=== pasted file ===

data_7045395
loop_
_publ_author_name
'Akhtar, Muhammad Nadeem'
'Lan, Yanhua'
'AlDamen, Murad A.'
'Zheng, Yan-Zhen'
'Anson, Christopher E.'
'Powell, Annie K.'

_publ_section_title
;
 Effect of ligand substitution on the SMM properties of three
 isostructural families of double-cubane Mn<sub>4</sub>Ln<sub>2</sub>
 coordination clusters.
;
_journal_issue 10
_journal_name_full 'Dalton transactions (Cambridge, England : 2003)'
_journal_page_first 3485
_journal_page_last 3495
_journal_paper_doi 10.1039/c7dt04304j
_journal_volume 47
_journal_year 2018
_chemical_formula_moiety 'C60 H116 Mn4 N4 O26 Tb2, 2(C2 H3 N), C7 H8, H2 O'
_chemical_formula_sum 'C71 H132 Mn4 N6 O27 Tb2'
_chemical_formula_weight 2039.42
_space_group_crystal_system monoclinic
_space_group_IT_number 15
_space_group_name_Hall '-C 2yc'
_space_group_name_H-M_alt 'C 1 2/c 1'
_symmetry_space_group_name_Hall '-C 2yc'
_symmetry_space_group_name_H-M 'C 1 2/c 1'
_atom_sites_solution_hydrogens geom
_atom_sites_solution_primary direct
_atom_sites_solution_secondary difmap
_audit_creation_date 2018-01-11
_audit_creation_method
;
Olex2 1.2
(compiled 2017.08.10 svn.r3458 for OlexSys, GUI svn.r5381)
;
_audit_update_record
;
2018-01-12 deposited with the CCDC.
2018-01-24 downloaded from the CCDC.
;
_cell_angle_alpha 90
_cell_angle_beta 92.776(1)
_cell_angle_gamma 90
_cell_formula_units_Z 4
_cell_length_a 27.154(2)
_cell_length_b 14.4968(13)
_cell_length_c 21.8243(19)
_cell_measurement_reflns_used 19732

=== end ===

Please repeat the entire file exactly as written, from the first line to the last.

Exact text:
data_7045395
loop_
_publ_author_name
'Akhtar, Muhammad Nadeem'
'Lan, Yanhua'
'AlDamen, Murad A.'
'Zheng, Yan-Zhen'
'Anson, Christopher E.'
'Powell, Annie K.'

_publ_section_title
;
 Effect of ligand substitution on the SMM properties of three
 isostructural families of double-cubane Mn<sub>4</sub>Ln<sub>2</sub>
 coordination clusters.
;
_journal_issue 10
_journal_name_full 'Dalton transactions (Cambridge, England : 2003)'
_journal_page_first 3485
_journal_page_last 3495
_journal_paper_doi 10.1039/c7dt04304j
_journal_volume 47
_journal_year 2018
_chemical_formula_moiety 'C60 H116 Mn4 N4 O26 Tb2, 2(C2 H3 N), C7 H8, H2 O'
_chemical_formula_sum 'C71 H132 Mn4 N6 O27 Tb2'
_chemical_formula_weight 2039.42
_space_group_crystal_system monoclinic
_space_group_IT_number 15
_space_group_name_Hall '-C 2yc'
_space_group_name_H-M_alt 'C 1 2/c 1'
_symmetry_space_group_name_Hall '-C 2yc'
_symmetry_space_group_name_H-M 'C 1 2/c 1'
_atom_sites_solution_hydrogens geom
_atom_sites_solution_primary direct
_atom_sites_solution_secondary difmap
_audit_creation_date 2018-01-11
_audit_creation_method
;
Olex2 1.2
(compiled 2017.08.10 svn.r3458 for OlexSys, GUI svn.r5381)
;
_audit_update_record
;
2018-01-12 deposited with the CCDC.
2018-01-24 downloaded from the CCDC.
;
_cell_angle_alpha 90
_cell_angle_beta 92.776(1)
_cell_angle_gamma 90
_cell_formula_units_Z 4
_cell_length_a 27.154(2)
_cell_length_b 14.4968(13)
_cell_length_c 21.8243(19)
_cell_measurement_reflns_used 19732